Google Play App Revenue Grows Still Trails Apple App Store (AAPL, GOOG)
This, despite the fact Google Play increased its take a full 10 percent in the six-month period from April to September.
During that period, Apple dropped from 75 to 65 percent while Google (Android) jumped from 25 to 35 percent according to app analytics company Distimo.
In terms of real money, it’s still not close. The Apple App Store receives almost twice the revenue of Google Play. In other words, Google Play improved, just not enough to overtake Apple.
Although market share for both stores didn’t change from August to September 2013, revenue for the Apple App Store did grow slightly stronger during that period, mostly based on the release of iOS7 and the new iPhone models 5C and 5S.
Still, as IntoMobile noted, Google Play’s revenue share growth over the past six months was impressive. Apple has a new OS and new iPhones. Android has the LG G2, HTC One, and the Samsung (OTC: SSNLF) Galaxy S4, all of which are enjoying brisk sales. Brisk sales lead to brisk downloads at the Google Play Store. That has resulted in significant revenue growth for the Android side of the equation.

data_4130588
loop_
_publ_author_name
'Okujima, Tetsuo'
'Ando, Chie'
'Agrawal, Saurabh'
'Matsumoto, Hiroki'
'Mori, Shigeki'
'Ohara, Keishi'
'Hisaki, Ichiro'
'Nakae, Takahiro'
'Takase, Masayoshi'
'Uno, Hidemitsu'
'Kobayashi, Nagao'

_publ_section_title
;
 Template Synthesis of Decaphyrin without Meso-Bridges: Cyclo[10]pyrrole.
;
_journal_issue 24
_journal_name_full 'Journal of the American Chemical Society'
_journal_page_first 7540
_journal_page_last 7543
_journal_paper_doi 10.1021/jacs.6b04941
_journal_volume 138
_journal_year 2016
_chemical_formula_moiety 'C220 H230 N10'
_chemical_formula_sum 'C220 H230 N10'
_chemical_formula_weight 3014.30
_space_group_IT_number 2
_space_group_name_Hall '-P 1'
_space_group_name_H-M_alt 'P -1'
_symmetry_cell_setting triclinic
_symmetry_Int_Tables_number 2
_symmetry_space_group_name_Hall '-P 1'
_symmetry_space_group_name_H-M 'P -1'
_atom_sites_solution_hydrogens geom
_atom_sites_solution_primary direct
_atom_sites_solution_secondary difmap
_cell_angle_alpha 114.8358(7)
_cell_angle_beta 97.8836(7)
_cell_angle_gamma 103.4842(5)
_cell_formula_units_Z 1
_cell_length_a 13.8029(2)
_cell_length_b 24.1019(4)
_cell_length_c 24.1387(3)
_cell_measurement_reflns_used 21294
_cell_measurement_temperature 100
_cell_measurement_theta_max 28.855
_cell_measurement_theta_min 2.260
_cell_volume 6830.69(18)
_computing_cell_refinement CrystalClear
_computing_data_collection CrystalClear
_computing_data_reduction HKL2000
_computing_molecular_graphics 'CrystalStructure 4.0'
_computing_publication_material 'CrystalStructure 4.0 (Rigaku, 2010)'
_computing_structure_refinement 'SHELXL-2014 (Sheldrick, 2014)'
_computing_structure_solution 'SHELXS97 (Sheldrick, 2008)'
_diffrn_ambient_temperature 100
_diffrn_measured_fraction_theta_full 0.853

Predicting whether Google Play will catch up with or surpass Apple in app revenue is not easy. To add to the confusion consider the fact that the most popular downloaded free app from the Apple App Store in September was YouTube (from Google). Over at Google Play, the most popular free app was Facebook (NASDAQ: FB) according to Distimo.
The fact that most popular apps are available on both the iOS and Android platforms generally means that consumers are less likely to gravitate toward either platform in order to gain access to favorite applications.
The Horn reported on a study commissioned by Appcelerator that surveyed programmers and development executives at 804 companies and found that 80 percent of those surveyed were “very interested” in developing apps for iOS. Android came in second with 71 percent of respondents saying they were “very interested” in developing for that OS.
Although Apple was the winner, the difference may not be significant when considering the fact that 62 percent of those surveyed said they supported three or more platforms, while only 23 percent supported only one OS.
At the time of this writing, Jim Probasco had no position in any mentioned securities.
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